More on Autophagy (Updated: 2.24.17)
Autophagy: [aw-tof-uh-jee]: An act of self-cleansing or recycling. It is a process that not only clears out the old debris but also recycles these damaged components into molecules for energy or to make new parts. It gets rids of faulty parts, stops cancerous growth, and stops metabolic dysfunction (think obesity and diabetes).
- Increasing your bodies recycling program can lead to decreased inflammation (cause of all disease) and slow down the aging process (the foot is always on the gas but this will ease up on the pedal).
- Greater autophagy = fewer damaged parts = stronger and healthier organism = less inflammation, decreased aging
- How to boost autophagy: Through intense exercise, intermittent fasting, and/or a high-fat diet. Well, how much do I need to do to make it beneficial? 20-60 minutes of exercise per DAY → clearly the closer to 60 min the more potential benefit, 16-hour daily fasting seems to be appropriate, and 60-70% of calories from your diet coming from fat (there is some wiggle room here on the %).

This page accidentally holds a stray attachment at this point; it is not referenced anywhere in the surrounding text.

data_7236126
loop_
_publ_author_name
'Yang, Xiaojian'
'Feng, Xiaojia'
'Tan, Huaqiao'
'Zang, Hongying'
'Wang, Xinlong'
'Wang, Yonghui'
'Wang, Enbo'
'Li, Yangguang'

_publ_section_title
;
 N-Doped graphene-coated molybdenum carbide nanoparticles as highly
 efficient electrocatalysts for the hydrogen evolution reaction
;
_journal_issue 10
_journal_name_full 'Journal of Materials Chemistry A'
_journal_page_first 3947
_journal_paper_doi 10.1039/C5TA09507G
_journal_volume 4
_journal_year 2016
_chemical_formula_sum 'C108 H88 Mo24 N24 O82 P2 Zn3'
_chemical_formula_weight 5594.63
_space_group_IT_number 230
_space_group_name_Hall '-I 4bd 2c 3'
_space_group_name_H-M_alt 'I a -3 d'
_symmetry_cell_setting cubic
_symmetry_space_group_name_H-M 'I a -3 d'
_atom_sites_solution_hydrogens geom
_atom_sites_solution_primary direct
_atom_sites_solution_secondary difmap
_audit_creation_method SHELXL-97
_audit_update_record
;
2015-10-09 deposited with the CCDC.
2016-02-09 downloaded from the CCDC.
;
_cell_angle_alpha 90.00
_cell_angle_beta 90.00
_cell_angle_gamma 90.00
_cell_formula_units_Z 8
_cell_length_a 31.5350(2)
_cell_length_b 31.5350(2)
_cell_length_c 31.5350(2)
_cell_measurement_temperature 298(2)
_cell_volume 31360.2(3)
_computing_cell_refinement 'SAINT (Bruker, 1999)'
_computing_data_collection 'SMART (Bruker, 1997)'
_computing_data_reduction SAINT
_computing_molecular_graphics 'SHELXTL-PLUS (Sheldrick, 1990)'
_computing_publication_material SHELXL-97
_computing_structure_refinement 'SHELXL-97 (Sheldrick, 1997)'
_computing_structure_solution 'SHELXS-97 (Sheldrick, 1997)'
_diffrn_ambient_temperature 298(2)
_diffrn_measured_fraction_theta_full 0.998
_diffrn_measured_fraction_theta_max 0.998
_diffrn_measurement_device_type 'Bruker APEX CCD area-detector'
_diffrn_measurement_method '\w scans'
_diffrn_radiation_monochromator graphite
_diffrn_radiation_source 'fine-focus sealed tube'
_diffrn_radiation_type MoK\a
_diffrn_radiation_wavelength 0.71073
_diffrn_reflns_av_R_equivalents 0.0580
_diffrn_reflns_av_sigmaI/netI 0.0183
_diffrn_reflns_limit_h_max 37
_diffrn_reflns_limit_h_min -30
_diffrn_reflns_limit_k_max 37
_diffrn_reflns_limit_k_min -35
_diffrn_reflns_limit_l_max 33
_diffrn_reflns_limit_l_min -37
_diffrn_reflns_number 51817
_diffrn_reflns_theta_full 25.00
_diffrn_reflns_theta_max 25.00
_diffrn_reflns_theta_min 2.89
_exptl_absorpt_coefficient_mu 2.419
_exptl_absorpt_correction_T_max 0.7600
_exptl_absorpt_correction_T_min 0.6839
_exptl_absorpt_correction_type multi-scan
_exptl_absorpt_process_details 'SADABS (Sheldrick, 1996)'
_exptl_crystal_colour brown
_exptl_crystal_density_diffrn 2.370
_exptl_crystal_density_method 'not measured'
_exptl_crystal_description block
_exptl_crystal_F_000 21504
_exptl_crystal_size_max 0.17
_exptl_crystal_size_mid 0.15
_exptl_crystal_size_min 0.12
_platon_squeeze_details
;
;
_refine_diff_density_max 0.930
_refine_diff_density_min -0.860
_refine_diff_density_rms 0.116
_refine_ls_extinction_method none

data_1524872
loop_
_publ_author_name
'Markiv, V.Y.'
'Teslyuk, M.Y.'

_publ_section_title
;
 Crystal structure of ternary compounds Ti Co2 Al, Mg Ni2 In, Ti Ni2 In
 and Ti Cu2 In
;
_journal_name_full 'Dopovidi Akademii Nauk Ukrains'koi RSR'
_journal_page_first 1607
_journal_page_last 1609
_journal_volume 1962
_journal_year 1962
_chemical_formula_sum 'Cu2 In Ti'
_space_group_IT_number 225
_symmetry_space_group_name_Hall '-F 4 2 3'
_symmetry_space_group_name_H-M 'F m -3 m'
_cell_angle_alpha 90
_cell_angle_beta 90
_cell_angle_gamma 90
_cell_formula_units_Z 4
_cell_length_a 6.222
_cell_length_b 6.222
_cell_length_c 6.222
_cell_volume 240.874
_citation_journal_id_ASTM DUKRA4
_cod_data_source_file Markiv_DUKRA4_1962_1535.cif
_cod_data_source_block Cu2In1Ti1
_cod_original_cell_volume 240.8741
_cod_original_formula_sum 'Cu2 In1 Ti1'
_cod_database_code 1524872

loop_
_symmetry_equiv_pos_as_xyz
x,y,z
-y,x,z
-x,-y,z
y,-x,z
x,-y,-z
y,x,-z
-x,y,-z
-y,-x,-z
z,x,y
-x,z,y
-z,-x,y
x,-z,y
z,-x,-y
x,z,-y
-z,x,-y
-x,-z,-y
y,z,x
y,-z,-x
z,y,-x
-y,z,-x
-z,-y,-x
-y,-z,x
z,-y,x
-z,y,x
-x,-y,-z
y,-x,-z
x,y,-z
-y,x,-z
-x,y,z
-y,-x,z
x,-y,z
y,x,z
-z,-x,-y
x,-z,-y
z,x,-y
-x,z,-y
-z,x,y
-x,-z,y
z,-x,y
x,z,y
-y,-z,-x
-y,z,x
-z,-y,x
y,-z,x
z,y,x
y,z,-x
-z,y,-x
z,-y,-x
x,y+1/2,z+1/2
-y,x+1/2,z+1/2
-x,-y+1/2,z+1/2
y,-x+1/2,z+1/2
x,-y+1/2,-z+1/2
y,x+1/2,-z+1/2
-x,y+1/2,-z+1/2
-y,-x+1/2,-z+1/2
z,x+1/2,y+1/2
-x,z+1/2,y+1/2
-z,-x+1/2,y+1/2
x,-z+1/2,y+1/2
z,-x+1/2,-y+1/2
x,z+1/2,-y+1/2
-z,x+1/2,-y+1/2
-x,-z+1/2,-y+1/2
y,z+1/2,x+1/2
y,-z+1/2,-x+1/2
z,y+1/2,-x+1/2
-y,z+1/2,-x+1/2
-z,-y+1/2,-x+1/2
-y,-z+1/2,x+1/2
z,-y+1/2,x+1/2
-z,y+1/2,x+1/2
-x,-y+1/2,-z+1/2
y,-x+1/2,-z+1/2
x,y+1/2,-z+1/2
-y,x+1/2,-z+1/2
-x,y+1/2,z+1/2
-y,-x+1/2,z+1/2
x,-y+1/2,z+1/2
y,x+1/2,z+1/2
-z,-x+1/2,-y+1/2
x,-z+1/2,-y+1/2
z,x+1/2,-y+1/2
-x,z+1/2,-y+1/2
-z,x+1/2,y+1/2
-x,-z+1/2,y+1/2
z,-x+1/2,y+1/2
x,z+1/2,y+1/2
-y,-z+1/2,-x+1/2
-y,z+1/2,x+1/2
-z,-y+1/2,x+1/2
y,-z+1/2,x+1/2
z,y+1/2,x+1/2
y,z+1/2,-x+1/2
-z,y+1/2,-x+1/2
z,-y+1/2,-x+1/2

- For those who are not convinced: If autophagy does not happen in the body and you do not clear out these damaged cells and debris, they sit around and create pro-inflammatory molecules (cytokines) that damage nearby cells. Autophagy removes these damaging molecules including removing amyloid-beta proteins in the brain….preventing or slowing Alzheimer’s Disease!
- If someone asks what autophagy is you tell them it is a bodily process that recycles toxins into useable parts. It is accomplished through exercise, fasting, and a high-fat diet!
Does drinking bulletproof coffee or bone broth negate the benefits of the fast? (Updated: 2.24.17)